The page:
The Tuskegee Experiment is the clearest historical example. For 40 years, the United States Public Health Service left African American males untreated for syphilis under the guise of health care. It cost roughly a third of the participants their lives and reinforced doubts about a system that has failed their community.
“The sad fact, health care in our communities has never been anything other than subpar,” National Basketball Players Association executive director Michele Roberts recently told Yahoo Sports’ Vincent Goodwill. “Our community’s suspicions about the bona fide ease of treatment that’s offered to us as well, let’s face it, Black pregnant women have an exponentially greater possibility of dying in childbirth, than their white counterparts, solely because of the quality of care that they receive. So you know, the African American players in the NBA are members of the African American community, that to the extent our community has certain sensitivities, not surprisingly, our players are going to have those sensitivities.”
If the players’ union is convinced by health experts the vaccine is safe, then vaccinations in a league of predominantly Black men could be a vital public service, even if it also serves the NBA as a business.
And there is also this: Those 450 or so players are the backbone of a billion-dollar business that supports thousands of jobs. Coronavirus is threatening to stall the industry. There are certainly other organizations that can say the same, and this alone is not so persuasive a reason for them to “skip the line,” so to speak.
That line is not such a clear one. Disorganization and underfunding has stalled the distribution of millions of vaccines. The NBA has proven its ability to oversee similar complexity, and the league has the finances to help fund similar oversight in its communities. Some 500 vaccines could be a fraction of the overall effort.
Combined with its aforementioned public service, you can begin to see an argument why NBA players may classifiy as essential workers under phase 1C of the Center for Disease Control’s vaccination rollout plan.
The Cleveland Cavaliers are building a perennial playoff team
The Cavs were a train wreck when LeBron James left Cleveland in the summer of 2018. They had traded away future draft capital and were restrained by the salary cap even without James. What they did have was a top-10 pick from the Brooklyn Nets they received by way of Boston in the 2017 Kyrie Irving trade.
They had to nail that to have any hope for the future, and they did. Collin Sexton has emerged as a bona fide scoring threat in his third season, averaging 27 points on 53/50/77 shooting splits in the early going. His 20 straight points in overtime against the Brooklyn Nets on Wednesday was evidence of a future star.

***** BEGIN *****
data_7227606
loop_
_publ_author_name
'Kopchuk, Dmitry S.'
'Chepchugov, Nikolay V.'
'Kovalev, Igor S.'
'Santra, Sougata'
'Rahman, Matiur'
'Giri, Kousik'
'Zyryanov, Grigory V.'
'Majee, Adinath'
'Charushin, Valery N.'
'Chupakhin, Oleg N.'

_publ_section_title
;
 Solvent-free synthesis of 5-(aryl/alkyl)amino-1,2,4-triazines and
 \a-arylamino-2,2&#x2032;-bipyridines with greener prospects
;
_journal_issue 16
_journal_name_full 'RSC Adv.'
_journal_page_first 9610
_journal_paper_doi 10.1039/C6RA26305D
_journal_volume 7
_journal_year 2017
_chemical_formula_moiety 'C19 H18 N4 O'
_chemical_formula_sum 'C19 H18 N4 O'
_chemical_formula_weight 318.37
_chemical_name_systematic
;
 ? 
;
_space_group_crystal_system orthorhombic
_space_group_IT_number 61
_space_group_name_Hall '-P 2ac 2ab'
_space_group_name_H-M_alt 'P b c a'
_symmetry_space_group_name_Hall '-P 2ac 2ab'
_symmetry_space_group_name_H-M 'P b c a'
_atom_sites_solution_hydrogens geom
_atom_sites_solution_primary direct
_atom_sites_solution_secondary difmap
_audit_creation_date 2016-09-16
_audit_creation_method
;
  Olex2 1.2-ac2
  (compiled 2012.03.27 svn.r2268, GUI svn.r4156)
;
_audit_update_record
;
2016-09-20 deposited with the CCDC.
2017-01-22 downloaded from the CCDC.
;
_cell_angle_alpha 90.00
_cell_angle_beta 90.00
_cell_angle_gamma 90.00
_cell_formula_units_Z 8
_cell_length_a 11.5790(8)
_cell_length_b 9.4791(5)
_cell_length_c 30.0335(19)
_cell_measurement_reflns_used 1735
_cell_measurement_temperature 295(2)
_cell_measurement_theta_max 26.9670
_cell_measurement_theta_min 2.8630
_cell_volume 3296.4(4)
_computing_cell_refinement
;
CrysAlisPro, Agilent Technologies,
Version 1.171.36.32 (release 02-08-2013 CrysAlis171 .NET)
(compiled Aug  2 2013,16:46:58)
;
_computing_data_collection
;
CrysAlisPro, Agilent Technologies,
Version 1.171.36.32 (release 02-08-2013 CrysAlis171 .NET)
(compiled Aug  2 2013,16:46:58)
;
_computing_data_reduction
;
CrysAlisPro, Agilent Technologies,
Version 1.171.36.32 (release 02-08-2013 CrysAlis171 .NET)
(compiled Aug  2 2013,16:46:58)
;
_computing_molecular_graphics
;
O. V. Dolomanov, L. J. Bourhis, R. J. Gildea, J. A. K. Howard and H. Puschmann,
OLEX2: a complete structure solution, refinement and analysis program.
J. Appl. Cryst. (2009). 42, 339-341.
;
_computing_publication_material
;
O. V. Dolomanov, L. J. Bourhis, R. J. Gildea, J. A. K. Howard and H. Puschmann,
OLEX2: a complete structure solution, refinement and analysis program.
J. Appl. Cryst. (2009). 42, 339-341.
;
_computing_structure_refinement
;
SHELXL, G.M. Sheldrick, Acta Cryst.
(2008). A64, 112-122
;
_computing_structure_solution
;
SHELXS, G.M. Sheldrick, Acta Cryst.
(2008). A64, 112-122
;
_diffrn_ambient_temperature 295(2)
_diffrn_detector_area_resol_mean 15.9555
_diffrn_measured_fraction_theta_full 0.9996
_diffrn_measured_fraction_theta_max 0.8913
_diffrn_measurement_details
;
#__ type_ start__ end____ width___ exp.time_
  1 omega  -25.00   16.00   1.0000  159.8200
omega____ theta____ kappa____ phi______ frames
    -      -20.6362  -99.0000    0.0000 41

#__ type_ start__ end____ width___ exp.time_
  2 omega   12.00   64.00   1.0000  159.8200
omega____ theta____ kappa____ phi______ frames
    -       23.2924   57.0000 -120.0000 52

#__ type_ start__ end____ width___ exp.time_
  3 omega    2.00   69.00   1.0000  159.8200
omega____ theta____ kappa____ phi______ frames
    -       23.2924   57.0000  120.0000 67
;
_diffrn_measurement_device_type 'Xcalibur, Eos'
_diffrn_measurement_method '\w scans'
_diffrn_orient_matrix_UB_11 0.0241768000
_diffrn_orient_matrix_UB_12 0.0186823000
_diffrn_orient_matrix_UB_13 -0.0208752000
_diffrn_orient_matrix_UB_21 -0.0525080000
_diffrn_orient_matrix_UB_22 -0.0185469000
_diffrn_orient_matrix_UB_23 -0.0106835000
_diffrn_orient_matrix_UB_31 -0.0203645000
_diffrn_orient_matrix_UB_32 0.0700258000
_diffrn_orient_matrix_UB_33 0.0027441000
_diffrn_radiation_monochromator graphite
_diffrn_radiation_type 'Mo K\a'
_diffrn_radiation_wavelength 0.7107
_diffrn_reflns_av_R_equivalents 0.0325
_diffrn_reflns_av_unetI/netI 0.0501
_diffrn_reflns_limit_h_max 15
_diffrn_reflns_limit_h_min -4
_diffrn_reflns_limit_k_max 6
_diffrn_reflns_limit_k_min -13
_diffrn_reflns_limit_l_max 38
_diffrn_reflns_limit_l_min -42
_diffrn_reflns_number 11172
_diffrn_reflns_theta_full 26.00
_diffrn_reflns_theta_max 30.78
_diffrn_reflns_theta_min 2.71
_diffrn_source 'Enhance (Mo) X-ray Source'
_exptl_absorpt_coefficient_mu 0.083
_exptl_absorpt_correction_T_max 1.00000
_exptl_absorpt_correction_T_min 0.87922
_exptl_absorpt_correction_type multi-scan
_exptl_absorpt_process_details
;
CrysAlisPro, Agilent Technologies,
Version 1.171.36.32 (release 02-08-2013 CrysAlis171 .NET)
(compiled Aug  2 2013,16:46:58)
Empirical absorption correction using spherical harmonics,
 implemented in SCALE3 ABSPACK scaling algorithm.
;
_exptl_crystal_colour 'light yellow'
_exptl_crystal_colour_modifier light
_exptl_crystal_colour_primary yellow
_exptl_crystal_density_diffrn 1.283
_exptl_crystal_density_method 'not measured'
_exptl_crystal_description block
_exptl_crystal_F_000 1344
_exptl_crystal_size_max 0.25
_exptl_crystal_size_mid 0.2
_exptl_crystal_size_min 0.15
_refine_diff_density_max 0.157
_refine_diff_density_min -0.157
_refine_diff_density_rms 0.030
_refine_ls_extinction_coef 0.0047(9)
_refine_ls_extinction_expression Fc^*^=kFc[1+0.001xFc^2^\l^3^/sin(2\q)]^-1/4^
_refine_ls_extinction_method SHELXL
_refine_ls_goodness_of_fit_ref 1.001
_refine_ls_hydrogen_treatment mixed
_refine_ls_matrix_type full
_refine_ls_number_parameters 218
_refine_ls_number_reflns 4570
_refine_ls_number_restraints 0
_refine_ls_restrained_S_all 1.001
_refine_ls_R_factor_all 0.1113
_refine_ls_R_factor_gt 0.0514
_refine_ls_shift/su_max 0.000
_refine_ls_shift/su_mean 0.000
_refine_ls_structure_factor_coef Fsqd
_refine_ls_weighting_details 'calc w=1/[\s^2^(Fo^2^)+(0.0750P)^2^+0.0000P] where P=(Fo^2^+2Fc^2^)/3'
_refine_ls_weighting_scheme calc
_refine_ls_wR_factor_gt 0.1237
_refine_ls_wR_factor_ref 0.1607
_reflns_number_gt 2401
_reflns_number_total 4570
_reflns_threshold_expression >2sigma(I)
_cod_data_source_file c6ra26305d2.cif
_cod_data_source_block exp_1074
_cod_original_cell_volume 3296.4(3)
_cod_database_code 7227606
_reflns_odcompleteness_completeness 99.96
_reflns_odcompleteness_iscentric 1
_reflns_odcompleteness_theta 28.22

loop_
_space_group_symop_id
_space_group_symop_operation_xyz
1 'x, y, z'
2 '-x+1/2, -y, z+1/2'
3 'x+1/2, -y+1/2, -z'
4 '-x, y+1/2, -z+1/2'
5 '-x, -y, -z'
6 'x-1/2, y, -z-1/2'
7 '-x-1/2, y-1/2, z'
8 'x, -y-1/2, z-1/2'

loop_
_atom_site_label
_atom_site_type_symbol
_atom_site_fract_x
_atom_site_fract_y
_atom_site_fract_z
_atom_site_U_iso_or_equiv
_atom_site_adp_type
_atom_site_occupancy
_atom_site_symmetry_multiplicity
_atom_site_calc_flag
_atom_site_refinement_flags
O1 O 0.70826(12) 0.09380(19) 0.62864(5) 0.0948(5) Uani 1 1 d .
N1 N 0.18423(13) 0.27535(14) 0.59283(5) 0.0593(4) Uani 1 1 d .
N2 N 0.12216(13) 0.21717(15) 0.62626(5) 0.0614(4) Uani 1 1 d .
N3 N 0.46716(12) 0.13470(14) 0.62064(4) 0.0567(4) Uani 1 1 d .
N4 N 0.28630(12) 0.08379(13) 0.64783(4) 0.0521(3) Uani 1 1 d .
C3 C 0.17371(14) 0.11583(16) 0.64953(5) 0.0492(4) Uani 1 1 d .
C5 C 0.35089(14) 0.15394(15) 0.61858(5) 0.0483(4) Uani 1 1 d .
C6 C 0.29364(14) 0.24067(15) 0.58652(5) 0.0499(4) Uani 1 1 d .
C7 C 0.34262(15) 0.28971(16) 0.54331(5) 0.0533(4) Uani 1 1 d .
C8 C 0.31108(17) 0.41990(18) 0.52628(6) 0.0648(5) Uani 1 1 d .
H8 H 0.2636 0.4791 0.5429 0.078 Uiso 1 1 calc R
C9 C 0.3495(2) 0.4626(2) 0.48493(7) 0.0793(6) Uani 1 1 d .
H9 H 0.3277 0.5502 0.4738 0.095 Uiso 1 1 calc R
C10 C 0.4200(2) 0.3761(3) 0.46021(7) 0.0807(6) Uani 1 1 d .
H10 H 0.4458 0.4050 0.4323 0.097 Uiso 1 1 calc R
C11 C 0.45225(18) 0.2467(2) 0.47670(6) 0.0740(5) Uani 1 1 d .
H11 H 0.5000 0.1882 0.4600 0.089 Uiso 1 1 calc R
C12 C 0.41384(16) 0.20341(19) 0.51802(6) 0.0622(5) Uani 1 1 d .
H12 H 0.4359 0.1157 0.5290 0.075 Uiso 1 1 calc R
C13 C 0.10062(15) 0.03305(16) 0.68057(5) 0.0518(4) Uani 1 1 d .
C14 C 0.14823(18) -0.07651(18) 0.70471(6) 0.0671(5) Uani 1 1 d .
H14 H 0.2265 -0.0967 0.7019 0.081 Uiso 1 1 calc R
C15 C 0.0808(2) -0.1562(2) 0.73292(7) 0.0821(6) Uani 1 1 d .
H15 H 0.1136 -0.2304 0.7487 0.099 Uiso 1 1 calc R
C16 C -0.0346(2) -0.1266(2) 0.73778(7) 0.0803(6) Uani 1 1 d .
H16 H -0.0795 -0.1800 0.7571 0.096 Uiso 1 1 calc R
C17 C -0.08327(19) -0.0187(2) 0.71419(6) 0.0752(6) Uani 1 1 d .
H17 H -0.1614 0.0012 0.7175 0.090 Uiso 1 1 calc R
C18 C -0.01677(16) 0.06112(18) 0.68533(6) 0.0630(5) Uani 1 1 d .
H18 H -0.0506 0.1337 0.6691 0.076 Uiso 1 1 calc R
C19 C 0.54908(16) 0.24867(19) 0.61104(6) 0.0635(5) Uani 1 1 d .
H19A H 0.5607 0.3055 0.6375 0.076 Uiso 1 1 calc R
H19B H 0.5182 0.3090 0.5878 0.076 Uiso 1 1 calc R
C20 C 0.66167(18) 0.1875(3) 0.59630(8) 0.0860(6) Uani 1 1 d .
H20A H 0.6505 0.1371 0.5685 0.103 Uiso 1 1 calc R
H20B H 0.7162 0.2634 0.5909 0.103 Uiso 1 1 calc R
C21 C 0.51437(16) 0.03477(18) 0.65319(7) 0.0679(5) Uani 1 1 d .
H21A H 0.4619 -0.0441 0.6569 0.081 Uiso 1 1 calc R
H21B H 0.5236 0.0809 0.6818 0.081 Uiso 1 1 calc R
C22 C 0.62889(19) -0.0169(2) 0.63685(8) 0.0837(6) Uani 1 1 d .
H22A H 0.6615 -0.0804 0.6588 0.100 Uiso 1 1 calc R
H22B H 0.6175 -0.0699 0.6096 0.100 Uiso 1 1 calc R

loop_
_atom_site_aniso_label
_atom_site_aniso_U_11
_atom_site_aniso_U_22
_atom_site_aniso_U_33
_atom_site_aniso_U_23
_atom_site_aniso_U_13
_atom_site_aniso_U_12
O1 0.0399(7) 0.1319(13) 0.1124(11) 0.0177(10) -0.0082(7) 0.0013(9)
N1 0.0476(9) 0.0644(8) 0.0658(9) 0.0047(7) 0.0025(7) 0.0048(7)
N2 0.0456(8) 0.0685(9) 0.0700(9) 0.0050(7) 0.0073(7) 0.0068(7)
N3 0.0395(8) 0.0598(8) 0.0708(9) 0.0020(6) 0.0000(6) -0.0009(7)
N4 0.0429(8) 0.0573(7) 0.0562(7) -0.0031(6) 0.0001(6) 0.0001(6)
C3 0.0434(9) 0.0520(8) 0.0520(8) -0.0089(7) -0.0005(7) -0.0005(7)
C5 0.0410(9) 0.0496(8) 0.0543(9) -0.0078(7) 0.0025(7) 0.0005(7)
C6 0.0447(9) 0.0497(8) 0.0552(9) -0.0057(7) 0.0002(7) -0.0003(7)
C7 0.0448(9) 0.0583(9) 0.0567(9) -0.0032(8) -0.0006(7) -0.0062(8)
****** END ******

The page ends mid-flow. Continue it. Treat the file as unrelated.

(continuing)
As an encore following an abomination of a 2018-19 campaign, the Cavaliers hit for extra bases again in the 2019 draft, taking Darius Garland as a backcourt mate to Sexton. Garland averaged 17.2 points on similarly efficient 47/45/89 shooting splits and 6.3 assists a night in six games before injuring his shooting shoulder.
It remains to be seen whether last year’s top-10 pick, Isaac Okoro, will be another big hit, but in nine starts so far this season he has shown flashes as an uber-athletic future 3-and-D staple on the wing. They all fit.
What was a seemingly misfit collection of bigs is full of valuable commodities. Former All-Star center Andre Drummond is one of those guys who was considered so overrated that he is now underrated. He only cost the Cavs a second-round pick and is again leading the league in rebounding while contributing 18.8 points per game. They can even afford to lose him. Cleveland acquired his replacement, Jarrett Allen, for a late first-round pick in the James Harden trade. Allen, along with Larry Nance Jr., are low-cost contributors.
As is unheralded wing Cedi Osman, one of the few holdovers from the James era. Quietly, Cleveland built a roster full of cost-controlled promising prospects. And J.B. Bickerstaff — the seemingly perennial interim head coach — has convinced these Cavaliers they no longer need to live in the shadow of James’ legacy.
They are 7-7, good enough for sixth place in the East through a fifth of the season. Their negative net rating and last-place offense suggest that could be somewhat of a mirage, but their second-ranked defense and growing number of games lost (including Kevin Love’s absence) are signs that further improvement is on the horizon. They may not be a playoff team come season’s end, but they will not be lottery-bound for long.
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Ben Rohrbach is a staff writer for Yahoo Sports. Have a tip? Email him at firstname.lastname@example.org or follow him on Twitter! Follow @brohrbach